The Committee on Climate Change (CCC) has called on the UK government to bring forward a ban on fossil fuel-powered vehicles from 2035 to 2032 and instead focus attention on the rollout of electric vehicle (EV) technologies and associated infrastructure. This would undoubtedly reshape the future of mobility in the UK and have serious ramifications on decision-making in the automotive sector.
With a ban now likely in the next 12 to 15 years, the industry must begin to harness enriched datasets to support the efficient transition to a ‘green’ mobility sector. Mobility data is harnessed from mobile network operators to form an understanding of population movement, routes taken and mode of transport. Combined with a variety of alternative datasets, either those in the public domain or through private partnerships, this can assist with predictive modelling of demand and supply for infrastructure.
The industry must begin to harness enriched datasets to support the efficient transition to a ‘green’ mobility sector
Before the UK can consider the mass rollout of personal EVs or the transition of company fleets to all-electric, the necessary charging infrastructure must be in place, without which range anxiety will hinder the successful uptake of green vehicles. Local authorities and private forecourt operators would do well to consider the demand in a geographic area for charging infrastructure before spending thousands of pounds on costly installations.
Fortunately, predictive analytics is able to inform the decision-making processes of private and public bodies to ensure that infrastructure is installed where it will be most utilised. Mobility data can indicate key commuter routes in towns and cities, and can help to pinpoint which areas are likely to experience a quicker EV uptake, with increasing requirements for enabling infrastructure. For example, by assessing movement data by means of transportation on the M1 between Leeds and London, key user routes can be identified to ensure that the required number of charge points are installed at service stations where they will receive most use—and provide the greatest return on investment (ROI).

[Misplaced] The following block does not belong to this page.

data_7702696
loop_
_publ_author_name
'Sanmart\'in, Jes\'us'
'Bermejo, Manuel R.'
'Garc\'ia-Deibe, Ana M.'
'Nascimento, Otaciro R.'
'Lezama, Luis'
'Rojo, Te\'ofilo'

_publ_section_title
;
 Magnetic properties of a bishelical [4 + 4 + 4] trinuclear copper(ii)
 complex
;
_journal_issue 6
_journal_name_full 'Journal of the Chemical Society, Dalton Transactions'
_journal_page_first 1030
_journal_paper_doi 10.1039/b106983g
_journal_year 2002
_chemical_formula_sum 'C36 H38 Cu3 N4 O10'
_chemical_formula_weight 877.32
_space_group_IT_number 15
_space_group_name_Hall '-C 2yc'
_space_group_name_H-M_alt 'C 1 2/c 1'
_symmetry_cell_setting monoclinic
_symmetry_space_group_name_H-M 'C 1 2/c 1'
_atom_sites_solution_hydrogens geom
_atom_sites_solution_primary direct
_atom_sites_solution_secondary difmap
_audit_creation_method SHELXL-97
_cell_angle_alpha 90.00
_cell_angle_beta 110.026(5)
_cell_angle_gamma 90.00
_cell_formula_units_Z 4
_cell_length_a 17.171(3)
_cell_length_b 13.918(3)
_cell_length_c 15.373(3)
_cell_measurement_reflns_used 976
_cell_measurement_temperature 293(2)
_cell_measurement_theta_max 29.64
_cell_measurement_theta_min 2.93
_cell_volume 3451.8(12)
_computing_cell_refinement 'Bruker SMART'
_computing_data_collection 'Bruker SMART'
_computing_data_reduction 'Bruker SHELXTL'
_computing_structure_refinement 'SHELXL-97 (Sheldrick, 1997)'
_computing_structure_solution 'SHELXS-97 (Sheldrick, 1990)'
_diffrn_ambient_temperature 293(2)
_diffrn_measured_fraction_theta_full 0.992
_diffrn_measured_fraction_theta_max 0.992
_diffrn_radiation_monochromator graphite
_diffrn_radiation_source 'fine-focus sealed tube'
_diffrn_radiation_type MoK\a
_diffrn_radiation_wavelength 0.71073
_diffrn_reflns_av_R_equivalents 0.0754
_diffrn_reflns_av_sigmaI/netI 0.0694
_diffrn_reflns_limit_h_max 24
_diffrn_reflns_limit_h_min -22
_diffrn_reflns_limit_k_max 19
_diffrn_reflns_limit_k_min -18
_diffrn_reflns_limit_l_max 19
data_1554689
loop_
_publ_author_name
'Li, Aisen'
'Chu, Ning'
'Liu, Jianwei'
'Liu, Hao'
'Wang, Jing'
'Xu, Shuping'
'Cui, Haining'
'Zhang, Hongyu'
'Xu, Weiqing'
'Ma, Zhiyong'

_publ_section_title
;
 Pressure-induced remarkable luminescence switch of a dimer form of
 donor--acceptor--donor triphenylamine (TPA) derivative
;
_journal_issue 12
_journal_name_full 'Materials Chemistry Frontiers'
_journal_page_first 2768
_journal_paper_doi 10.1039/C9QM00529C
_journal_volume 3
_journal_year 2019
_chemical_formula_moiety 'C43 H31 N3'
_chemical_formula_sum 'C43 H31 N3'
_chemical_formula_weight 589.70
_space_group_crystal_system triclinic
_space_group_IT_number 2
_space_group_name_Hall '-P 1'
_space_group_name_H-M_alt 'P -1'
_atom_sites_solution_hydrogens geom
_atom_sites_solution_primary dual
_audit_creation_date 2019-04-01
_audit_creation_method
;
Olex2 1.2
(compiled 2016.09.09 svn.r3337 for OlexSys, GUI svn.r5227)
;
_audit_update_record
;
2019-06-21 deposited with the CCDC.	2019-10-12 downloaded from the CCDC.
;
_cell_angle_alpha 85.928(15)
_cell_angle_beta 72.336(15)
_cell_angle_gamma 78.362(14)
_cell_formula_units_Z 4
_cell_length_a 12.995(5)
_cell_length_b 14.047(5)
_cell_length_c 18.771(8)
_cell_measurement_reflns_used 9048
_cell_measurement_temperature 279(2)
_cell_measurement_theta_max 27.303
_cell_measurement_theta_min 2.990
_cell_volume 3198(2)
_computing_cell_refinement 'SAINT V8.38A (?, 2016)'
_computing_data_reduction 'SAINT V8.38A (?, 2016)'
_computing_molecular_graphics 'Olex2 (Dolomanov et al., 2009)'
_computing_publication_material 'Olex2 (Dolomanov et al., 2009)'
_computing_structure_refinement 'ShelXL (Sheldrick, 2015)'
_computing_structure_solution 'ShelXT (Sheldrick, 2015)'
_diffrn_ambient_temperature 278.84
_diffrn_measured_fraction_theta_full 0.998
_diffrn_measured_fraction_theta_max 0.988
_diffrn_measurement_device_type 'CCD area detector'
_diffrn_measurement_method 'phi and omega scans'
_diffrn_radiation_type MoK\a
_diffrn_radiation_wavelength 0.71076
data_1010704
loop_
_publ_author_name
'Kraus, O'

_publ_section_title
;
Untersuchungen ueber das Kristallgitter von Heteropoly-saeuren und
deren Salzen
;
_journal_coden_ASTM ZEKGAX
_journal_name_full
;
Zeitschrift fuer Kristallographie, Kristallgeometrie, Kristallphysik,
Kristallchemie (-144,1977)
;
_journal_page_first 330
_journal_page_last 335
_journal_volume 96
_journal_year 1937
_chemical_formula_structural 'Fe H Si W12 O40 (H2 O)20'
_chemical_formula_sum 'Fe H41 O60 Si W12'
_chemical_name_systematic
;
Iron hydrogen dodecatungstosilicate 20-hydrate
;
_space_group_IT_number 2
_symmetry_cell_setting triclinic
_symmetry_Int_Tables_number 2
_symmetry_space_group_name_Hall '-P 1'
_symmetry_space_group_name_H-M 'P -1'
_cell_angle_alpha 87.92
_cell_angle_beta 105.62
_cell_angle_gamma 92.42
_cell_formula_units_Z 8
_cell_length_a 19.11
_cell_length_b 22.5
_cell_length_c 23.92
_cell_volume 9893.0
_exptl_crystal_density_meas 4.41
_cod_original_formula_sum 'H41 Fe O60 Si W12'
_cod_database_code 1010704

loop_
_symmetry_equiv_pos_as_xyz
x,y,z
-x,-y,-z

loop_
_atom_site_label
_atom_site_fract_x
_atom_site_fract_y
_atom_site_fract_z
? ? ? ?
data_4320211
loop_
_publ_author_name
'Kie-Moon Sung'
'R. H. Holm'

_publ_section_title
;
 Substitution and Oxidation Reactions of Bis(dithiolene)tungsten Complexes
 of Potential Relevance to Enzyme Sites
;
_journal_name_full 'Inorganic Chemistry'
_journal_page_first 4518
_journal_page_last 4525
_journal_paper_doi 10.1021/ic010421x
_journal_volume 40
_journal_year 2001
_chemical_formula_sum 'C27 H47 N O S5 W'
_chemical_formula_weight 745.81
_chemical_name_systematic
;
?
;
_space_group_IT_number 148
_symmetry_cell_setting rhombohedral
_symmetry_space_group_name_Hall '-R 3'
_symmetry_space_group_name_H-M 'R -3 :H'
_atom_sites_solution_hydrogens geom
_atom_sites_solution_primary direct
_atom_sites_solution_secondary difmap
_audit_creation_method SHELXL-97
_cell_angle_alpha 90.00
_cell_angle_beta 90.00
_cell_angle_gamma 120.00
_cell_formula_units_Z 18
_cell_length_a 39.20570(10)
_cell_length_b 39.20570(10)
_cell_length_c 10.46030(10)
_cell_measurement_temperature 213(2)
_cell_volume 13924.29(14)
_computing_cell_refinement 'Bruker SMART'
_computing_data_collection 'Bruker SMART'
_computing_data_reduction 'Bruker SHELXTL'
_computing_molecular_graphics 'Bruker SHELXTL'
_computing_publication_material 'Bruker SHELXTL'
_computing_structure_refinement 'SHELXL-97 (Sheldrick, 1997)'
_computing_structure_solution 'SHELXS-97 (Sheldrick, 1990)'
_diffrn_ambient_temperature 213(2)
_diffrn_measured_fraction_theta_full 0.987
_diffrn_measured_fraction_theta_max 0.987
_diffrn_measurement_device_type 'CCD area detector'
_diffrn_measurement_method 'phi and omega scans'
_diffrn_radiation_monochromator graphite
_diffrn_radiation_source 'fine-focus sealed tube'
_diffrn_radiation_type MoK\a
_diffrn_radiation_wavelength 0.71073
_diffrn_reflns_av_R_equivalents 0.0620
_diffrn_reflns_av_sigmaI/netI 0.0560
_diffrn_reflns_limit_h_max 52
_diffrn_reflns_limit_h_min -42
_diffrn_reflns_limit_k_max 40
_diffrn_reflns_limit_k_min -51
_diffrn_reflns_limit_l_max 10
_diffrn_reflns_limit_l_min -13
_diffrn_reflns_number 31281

Supply and demand
What is becoming increasingly evident is the demographic makeup of those who own or are likely to purchase an EV in the near future. Younger people between the ages of 18 and 24 are demonstrating the greatest willingness to invest in all-electric vehicles. As such, the installation of EV infrastructure should take precedence in university towns and cities to cater to that given demographic.
Predictive analytics is able to inform the decision-making processes of private and public bodies to ensure that infrastructure is installed where it will be most utilised
At the same time, areas with a high proportion of older residents or low motor vehicle ownership should be considered as a lesser priority for the installation of infrastructure in the run up to 2032/2035. This is not about favouring one generation over the other but rather, making data-driven decisions.
The government’s decision to phase out fossil fuel powered vehicles by 2035 (or 2032—the decision is still very much up for debate) will depend on a significant number of variables, some of which are within our power to predict and prepare for. We do not have long to get this right, which makes our next steps even clearer: embrace the art of the prediction through quality data and machine learning to support the rollout of ‘green’ technology in the UK.
The opinions expressed here are those of the author and do not necessarily reflect the positions of Automotive World Ltd.
Geoff McGrath is the Managing Director of data innovation company, CKDelta
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